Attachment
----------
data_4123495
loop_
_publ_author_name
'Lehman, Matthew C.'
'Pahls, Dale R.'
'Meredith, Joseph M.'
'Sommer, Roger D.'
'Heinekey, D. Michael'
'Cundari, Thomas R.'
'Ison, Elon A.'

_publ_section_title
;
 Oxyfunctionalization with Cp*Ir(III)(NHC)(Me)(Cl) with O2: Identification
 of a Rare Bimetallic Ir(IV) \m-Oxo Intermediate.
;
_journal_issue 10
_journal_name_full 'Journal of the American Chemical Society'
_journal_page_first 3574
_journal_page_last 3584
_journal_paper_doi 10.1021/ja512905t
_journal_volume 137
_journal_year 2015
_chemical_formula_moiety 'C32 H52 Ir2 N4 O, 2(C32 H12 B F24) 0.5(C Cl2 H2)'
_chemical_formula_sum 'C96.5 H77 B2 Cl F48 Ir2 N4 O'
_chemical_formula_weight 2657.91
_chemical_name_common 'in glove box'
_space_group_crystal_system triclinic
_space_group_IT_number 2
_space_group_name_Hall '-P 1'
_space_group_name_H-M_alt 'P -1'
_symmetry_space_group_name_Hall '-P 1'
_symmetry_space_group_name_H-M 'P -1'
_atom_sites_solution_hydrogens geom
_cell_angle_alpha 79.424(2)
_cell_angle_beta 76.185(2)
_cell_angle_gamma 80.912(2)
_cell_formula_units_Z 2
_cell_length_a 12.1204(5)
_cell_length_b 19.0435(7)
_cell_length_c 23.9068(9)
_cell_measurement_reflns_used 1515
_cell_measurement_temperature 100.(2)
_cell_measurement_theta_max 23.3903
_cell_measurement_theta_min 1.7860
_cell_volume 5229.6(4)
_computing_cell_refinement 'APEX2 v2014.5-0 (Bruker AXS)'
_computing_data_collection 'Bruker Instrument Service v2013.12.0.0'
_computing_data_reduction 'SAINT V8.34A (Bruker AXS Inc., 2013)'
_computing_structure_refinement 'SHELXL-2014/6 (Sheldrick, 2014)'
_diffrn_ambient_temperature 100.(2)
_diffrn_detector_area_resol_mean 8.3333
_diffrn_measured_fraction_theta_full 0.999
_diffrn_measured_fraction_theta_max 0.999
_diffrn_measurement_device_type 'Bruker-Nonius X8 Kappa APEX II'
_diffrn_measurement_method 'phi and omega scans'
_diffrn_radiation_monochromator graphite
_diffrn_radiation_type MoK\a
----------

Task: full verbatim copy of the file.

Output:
data_4123495
loop_
_publ_author_name
'Lehman, Matthew C.'
'Pahls, Dale R.'
'Meredith, Joseph M.'
'Sommer, Roger D.'
'Heinekey, D. Michael'
'Cundari, Thomas R.'
'Ison, Elon A.'

_publ_section_title
;
 Oxyfunctionalization with Cp*Ir(III)(NHC)(Me)(Cl) with O2: Identification
 of a Rare Bimetallic Ir(IV) \m-Oxo Intermediate.
;
_journal_issue 10
_journal_name_full 'Journal of the American Chemical Society'
_journal_page_first 3574
_journal_page_last 3584
_journal_paper_doi 10.1021/ja512905t
_journal_volume 137
_journal_year 2015
_chemical_formula_moiety 'C32 H52 Ir2 N4 O, 2(C32 H12 B F24) 0.5(C Cl2 H2)'
_chemical_formula_sum 'C96.5 H77 B2 Cl F48 Ir2 N4 O'
_chemical_formula_weight 2657.91
_chemical_name_common 'in glove box'
_space_group_crystal_system triclinic
_space_group_IT_number 2
_space_group_name_Hall '-P 1'
_space_group_name_H-M_alt 'P -1'
_symmetry_space_group_name_Hall '-P 1'
_symmetry_space_group_name_H-M 'P -1'
_atom_sites_solution_hydrogens geom
_cell_angle_alpha 79.424(2)
_cell_angle_beta 76.185(2)
_cell_angle_gamma 80.912(2)
_cell_formula_units_Z 2
_cell_length_a 12.1204(5)
_cell_length_b 19.0435(7)
_cell_length_c 23.9068(9)
_cell_measurement_reflns_used 1515
_cell_measurement_temperature 100.(2)
_cell_measurement_theta_max 23.3903
_cell_measurement_theta_min 1.7860
_cell_volume 5229.6(4)
_computing_cell_refinement 'APEX2 v2014.5-0 (Bruker AXS)'
_computing_data_collection 'Bruker Instrument Service v2013.12.0.0'
_computing_data_reduction 'SAINT V8.34A (Bruker AXS Inc., 2013)'
_computing_structure_refinement 'SHELXL-2014/6 (Sheldrick, 2014)'
_diffrn_ambient_temperature 100.(2)
_diffrn_detector_area_resol_mean 8.3333
_diffrn_measured_fraction_theta_full 0.999
_diffrn_measured_fraction_theta_max 0.999
_diffrn_measurement_device_type 'Bruker-Nonius X8 Kappa APEX II'
_diffrn_measurement_method 'phi and omega scans'
_diffrn_radiation_monochromator graphite
_diffrn_radiation_type MoK\a